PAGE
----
CHARLESTON, W.Va. -- Congresswoman Shelley Moore Capito is a smart and gifted politician. She is also extremely personable. On the rare occasions I've had the opportunity to converse with her I've always enjoyed it.
However, I must admit that I was a bit puzzled by her recent column on the unaffordability of the Affordable Care Act.
My confusion stems from the question of just what constitutes affordability.
For example, the Iraq War, of which Capito was an early and ardent supporter, seems pretty costly to me. Between 2003 and 2012, the war cost the lives of 4,484 U.S. service personnel and injured over 32,000 more. Iraqi casualty estimates are all over the place but mostly in the six-digit range.
In fiscal terms, the war to date has cost the United States more than $813 billion, according to the National Priorities Project. It's hard to get a handle on figures that big but that's enough to fund the $11 billion West Virginia state budget at current levels for about 74 years.
I'm not sure we came out a lot ahead on that deal. Yet there didn't seem to be any complaints about the war's affordability from our congresswoman.
Nor has she to my knowledge expressed sticker shock at the cost of the Bush tax cuts, another measure she supported. Here the numbers get even bigger.
According to Citizens for Tax Justice, the cost of the tax cuts for the wealthiest 5 percent of Americans between 2001 and 2010 was $955 billion. When these were extended in 2011 and 2012, the cost was $229 billion. If extended out to 2021, the cost would be $2.02 trillion. If you add in the earlier years, the total cost would be more than $3 trillion.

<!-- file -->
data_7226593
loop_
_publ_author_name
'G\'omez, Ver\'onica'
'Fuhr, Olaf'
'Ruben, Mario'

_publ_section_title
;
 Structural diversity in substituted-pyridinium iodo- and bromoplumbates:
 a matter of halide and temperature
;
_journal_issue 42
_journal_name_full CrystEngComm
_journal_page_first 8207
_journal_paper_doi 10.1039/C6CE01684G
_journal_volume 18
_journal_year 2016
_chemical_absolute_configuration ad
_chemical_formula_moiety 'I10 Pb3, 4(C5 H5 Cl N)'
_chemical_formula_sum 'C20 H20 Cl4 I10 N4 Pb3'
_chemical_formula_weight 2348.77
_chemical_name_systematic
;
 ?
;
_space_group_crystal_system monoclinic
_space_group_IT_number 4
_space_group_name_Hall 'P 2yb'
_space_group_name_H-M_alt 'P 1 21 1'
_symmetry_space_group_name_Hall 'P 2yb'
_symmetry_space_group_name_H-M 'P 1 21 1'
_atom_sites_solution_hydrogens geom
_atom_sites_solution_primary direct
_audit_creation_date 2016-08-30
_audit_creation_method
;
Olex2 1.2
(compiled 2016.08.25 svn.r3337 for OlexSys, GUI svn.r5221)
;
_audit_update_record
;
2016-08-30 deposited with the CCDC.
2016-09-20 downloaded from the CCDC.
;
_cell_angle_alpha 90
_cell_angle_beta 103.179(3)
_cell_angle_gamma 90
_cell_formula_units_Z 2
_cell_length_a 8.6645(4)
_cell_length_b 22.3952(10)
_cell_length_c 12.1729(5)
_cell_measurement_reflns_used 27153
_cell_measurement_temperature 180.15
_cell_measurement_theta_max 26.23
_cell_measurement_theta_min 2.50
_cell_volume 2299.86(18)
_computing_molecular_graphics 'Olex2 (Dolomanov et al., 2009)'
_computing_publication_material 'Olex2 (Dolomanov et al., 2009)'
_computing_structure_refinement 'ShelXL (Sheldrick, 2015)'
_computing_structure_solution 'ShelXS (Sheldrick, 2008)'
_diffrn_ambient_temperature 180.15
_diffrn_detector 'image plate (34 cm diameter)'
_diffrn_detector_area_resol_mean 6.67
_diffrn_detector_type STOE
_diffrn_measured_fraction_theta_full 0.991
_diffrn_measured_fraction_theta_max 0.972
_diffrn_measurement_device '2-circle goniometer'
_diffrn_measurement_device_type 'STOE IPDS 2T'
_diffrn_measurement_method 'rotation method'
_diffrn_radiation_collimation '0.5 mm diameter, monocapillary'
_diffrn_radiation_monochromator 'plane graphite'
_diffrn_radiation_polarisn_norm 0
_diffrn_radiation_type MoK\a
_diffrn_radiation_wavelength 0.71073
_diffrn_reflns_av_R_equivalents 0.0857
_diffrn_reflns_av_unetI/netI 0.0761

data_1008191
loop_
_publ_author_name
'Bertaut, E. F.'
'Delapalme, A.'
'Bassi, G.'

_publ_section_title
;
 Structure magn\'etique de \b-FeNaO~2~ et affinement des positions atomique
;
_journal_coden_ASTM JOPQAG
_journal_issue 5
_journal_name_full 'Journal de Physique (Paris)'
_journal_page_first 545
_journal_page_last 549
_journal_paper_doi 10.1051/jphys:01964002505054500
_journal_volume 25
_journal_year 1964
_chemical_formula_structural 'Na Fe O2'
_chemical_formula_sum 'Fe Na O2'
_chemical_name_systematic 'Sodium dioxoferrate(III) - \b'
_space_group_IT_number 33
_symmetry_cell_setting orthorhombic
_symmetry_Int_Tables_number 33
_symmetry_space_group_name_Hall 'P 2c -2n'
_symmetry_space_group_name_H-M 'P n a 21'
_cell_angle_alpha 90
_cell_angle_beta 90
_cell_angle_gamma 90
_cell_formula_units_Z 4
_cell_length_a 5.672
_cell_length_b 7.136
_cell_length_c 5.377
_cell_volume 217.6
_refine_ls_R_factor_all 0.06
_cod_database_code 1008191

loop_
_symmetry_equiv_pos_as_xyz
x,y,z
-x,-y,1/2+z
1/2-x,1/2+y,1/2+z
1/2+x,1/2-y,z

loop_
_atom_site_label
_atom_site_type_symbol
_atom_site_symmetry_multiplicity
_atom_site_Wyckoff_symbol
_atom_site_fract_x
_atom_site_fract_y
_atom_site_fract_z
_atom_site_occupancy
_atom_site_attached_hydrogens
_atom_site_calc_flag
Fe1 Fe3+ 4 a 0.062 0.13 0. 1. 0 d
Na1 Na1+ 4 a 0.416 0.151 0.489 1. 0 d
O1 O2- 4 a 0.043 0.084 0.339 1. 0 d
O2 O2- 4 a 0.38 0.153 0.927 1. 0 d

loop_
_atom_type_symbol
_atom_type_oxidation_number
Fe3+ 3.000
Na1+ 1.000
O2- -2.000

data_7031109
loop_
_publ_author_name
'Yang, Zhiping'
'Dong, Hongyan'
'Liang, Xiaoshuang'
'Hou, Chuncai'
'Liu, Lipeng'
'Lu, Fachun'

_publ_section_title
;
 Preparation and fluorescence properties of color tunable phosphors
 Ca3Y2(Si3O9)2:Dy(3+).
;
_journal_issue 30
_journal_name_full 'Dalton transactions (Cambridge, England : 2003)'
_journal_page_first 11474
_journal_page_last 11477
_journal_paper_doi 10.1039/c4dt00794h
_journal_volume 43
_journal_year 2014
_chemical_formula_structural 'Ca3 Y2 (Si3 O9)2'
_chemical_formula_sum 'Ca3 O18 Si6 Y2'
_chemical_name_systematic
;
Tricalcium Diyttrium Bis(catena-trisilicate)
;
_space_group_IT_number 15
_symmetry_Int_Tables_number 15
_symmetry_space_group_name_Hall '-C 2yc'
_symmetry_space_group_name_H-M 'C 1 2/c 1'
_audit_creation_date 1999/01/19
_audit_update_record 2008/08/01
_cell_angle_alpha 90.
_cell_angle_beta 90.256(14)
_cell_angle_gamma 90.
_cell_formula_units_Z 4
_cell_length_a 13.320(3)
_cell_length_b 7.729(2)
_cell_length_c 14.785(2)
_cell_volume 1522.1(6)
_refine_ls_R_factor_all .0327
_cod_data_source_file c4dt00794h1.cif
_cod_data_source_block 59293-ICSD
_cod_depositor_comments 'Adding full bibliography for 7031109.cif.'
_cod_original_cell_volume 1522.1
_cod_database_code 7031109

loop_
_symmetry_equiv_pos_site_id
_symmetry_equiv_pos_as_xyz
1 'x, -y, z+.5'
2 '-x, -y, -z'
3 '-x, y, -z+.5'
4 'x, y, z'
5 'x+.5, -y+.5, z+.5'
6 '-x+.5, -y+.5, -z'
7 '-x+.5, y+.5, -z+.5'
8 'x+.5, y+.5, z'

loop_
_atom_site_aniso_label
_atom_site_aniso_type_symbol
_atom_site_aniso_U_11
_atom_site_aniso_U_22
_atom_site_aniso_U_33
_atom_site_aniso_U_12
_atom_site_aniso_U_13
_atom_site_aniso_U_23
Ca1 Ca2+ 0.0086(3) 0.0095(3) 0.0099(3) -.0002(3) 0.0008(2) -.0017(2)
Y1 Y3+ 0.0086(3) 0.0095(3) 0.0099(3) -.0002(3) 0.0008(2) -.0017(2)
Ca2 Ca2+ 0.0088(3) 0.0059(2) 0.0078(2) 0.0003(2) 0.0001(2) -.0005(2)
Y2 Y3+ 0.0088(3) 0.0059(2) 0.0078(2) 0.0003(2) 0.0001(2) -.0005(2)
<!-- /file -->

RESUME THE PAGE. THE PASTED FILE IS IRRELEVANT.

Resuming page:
Again for perspective, three trillion dollars of tightly stacked $100 bills would be 2,367 miles high. That's according to one estimate I found and a little calculator math, although I admit I haven't actually tried it.
At any rate, that's quite a bit of loose change, yet Rep. Capito has never questioned the affordability of those tax cuts.
(And, by the way, I'm not sure we came out ahead from that decision either. Those tax cuts were said to be good for the economy, whereas in reality they helped fuel a speculative bubble that wound up leading to the biggest economic downturn since the Great Depression ... which began before the current resident of the White House took up occupancy.)
So, yes, I'm a little confused when I'm told we can't afford health-care reform, which would save thousands of lives, create jobs and eventually cover 200,000 or so hardworking uninsured West Virginians. Compared to these other purchases, I'd say it's a good deal.
I guess it's a question of priorities.
Wilson, director of the American Friends Service Committee's West Virginia Economic Justice Project, is a Gazette contributing columnist.